The lottery is a game in which participants pay a small amount of money for the opportunity to win a large sum of money. Prizes range from cars to houses to college tuition. The game is governed by the rules of the state in which it operates. The prize money may be public or private, and the probability of winning is determined by chance. The game is often marketed as a way to alleviate poverty, but there is no evidence that it does so. It is more likely to increase wealth inequality.

The basic elements of a lottery are a pool or collection of tickets and their counterfoils and some method of selecting the winners from that pool. There must also be some record of each bettor’s identity, the amounts staked and the numbers or symbols selected. In many modern lotteries, this information is recorded on a computer and the bettors may write their names on the tickets that are submitted for shuffling and selection in the drawing. The counterfoils may be numbered, but the winning number must be selected by some random process, such as shaking or tossing. In the past, this was done by hand, but nowadays computers are used to ensure that the selection process is truly random.

While the monetary prize of a lottery ticket is clearly the most important consideration for a potential winner, the entertainment value or other non-monetary benefits of playing the lottery may be significant enough to justify the purchase. For example, if the lottery is played as a social activity, it might be viewed as a way to increase one’s network of friends. The lottery can also be a good source of funds for charitable causes.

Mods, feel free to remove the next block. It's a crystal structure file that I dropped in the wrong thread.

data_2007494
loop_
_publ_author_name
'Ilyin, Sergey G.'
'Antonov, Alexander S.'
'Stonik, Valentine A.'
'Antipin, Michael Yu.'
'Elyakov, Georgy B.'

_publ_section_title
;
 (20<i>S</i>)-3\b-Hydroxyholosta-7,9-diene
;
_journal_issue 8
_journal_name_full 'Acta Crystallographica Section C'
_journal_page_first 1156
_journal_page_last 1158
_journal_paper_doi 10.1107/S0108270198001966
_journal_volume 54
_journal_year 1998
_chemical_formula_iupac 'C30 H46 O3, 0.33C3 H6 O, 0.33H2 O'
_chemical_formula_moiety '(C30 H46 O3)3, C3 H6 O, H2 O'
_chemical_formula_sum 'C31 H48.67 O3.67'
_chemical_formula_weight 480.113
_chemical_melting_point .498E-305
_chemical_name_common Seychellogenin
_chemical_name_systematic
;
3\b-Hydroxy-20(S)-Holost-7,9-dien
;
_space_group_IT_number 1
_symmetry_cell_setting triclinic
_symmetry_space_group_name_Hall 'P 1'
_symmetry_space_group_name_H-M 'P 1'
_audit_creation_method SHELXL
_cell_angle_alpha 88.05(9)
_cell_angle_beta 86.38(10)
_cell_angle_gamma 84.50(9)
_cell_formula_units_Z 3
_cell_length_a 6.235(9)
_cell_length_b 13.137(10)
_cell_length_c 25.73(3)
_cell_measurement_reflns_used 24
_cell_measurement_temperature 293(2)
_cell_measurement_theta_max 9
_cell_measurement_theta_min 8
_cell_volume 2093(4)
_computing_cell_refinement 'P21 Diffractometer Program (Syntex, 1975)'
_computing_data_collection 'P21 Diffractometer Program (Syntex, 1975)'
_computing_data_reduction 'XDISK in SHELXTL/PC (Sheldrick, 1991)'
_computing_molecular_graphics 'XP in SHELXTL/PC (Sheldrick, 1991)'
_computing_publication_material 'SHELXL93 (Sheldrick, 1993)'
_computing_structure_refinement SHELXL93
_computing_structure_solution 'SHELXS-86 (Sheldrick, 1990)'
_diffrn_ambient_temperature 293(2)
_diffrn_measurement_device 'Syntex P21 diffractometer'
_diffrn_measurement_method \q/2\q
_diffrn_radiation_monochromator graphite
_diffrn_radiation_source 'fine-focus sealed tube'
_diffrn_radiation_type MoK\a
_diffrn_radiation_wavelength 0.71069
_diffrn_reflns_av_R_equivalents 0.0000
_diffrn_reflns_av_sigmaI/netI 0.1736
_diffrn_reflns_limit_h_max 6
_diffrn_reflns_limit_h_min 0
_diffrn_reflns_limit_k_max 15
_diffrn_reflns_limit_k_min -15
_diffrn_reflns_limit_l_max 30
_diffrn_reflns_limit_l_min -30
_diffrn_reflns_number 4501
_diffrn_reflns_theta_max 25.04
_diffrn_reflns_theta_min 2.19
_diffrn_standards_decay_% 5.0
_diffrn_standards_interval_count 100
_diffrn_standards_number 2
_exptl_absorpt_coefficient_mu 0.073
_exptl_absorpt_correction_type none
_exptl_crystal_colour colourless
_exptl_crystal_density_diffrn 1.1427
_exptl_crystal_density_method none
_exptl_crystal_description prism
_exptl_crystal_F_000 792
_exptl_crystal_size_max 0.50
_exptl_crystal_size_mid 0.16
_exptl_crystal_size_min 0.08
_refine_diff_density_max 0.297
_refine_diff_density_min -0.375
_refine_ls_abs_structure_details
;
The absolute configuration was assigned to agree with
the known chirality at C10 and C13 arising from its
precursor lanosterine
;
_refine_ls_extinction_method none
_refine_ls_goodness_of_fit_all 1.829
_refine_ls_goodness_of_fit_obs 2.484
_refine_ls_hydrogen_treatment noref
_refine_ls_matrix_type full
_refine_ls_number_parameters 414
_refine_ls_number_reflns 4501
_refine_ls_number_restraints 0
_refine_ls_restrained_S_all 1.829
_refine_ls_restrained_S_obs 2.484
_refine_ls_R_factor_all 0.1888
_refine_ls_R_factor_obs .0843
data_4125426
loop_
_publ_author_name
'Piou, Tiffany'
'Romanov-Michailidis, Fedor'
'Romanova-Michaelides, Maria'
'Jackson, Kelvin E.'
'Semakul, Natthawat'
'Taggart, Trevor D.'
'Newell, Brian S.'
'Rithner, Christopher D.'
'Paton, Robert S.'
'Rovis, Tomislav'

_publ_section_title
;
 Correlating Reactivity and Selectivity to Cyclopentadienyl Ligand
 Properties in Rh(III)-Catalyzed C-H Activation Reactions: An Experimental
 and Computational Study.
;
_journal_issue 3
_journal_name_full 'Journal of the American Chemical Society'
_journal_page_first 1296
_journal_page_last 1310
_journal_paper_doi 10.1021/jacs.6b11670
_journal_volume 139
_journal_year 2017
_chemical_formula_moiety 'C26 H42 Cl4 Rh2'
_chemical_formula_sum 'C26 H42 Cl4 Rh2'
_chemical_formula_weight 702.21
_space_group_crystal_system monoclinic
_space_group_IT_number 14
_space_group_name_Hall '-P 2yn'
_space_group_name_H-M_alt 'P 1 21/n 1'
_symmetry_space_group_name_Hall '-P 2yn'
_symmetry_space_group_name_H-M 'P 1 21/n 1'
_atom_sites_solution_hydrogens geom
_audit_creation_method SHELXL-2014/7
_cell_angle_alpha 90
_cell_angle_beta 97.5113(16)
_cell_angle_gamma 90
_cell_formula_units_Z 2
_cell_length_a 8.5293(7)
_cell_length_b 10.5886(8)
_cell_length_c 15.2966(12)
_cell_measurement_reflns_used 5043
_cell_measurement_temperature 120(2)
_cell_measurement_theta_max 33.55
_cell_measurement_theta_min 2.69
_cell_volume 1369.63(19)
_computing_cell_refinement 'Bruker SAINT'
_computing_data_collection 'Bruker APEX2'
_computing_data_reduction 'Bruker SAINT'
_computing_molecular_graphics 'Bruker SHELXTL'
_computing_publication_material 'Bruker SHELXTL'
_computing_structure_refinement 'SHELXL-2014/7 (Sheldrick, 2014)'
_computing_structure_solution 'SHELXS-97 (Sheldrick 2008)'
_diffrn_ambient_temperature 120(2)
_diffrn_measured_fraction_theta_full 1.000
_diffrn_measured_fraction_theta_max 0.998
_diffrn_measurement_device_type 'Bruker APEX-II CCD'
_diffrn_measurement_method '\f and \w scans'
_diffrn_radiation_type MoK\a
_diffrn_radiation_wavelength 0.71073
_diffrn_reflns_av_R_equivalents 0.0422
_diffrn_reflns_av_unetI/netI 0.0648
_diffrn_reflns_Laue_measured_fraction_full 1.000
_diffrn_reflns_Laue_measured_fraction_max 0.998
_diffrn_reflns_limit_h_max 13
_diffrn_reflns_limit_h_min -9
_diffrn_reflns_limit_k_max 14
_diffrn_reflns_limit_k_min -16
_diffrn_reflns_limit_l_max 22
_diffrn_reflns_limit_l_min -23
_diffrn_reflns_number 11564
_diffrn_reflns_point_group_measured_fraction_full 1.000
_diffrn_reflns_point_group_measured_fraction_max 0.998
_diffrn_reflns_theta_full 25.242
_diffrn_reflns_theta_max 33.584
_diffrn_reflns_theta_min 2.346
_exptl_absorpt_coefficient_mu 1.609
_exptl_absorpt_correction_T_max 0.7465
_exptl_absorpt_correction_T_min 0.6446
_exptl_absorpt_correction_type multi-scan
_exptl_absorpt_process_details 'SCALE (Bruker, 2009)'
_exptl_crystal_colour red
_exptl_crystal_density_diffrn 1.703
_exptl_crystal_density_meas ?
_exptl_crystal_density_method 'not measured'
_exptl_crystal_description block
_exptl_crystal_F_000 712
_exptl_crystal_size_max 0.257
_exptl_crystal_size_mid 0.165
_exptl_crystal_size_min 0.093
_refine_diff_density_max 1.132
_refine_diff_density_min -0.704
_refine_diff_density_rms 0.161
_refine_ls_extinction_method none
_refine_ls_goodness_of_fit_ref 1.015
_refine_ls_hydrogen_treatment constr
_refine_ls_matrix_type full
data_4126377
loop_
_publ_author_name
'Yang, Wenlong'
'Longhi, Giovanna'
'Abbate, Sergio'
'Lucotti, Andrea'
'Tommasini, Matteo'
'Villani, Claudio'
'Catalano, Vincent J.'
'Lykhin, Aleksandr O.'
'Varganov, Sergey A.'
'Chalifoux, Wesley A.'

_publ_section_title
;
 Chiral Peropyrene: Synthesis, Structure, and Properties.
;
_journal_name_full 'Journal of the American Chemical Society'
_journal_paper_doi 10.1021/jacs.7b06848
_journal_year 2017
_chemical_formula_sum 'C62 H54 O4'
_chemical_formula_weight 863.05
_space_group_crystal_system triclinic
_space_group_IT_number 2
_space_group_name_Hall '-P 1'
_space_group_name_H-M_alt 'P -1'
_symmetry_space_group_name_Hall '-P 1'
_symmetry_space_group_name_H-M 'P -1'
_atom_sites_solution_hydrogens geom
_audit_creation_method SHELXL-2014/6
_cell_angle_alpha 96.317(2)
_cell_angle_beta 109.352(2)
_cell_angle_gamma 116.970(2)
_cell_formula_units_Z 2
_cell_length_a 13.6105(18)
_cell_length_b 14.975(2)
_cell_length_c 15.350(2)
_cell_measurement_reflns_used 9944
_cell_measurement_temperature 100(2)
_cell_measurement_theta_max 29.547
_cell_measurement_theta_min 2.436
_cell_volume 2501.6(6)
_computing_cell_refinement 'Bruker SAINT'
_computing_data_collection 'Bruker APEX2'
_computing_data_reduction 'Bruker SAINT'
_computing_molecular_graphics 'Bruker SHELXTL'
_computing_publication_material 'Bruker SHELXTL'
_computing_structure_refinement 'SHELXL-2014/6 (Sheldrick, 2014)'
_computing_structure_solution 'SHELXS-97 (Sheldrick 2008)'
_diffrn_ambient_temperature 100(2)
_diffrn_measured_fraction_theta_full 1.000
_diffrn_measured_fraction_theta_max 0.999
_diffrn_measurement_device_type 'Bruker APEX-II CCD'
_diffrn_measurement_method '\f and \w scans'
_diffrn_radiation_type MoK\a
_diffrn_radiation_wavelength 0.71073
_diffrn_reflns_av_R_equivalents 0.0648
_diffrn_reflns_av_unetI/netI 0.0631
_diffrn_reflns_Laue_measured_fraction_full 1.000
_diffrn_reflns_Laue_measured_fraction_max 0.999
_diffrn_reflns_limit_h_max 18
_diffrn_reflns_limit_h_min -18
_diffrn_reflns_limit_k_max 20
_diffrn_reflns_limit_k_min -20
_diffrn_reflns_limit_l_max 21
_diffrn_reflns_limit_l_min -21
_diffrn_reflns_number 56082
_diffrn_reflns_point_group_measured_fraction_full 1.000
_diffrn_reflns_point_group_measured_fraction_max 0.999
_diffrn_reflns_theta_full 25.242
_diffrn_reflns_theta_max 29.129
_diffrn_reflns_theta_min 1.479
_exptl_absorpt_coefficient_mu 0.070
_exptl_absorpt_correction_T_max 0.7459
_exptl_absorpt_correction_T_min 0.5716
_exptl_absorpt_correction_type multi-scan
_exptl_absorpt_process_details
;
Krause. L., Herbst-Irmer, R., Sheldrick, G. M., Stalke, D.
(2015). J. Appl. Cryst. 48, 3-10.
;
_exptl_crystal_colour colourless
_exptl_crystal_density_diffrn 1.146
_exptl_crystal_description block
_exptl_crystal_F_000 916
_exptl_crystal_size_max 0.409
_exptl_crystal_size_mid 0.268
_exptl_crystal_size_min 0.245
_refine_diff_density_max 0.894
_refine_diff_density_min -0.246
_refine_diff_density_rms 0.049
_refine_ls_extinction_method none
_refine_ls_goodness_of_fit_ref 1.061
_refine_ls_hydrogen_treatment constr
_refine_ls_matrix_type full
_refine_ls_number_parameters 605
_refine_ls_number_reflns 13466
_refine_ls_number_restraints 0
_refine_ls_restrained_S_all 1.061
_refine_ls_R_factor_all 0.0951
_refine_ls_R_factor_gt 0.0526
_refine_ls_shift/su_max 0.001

In an anti-tax era, it is easy for governments at all levels to fall into the trap of using lotteries as an alternative source of “painless” revenue. However, this often comes at the expense of other government priorities such as education and retirement savings.

Lottery players contribute billions of dollars to government receipts, which they could be saving for their own retirement or children’s education. As a result, the number of states experiencing financial crises has been on the rise. Whether or not state officials are aware of it, this is a consequence of the fact that they have been relying on lotteries to provide “painless” revenue.

Although the odds of winning are slim, many people play the lottery because they believe that it is a safe and convenient way to become rich. This is partly due to the fact that it requires only a small investment, and it is not subject to skepticism or analysis. In addition, many people have developed “quote-unquote” systems that are not based on statistical reasoning about lucky numbers and stores, times of day to buy, and other irrational gambling behaviors. It is possible to use combinatorial math and probability theory to improve one’s success rate by avoiding the improbable.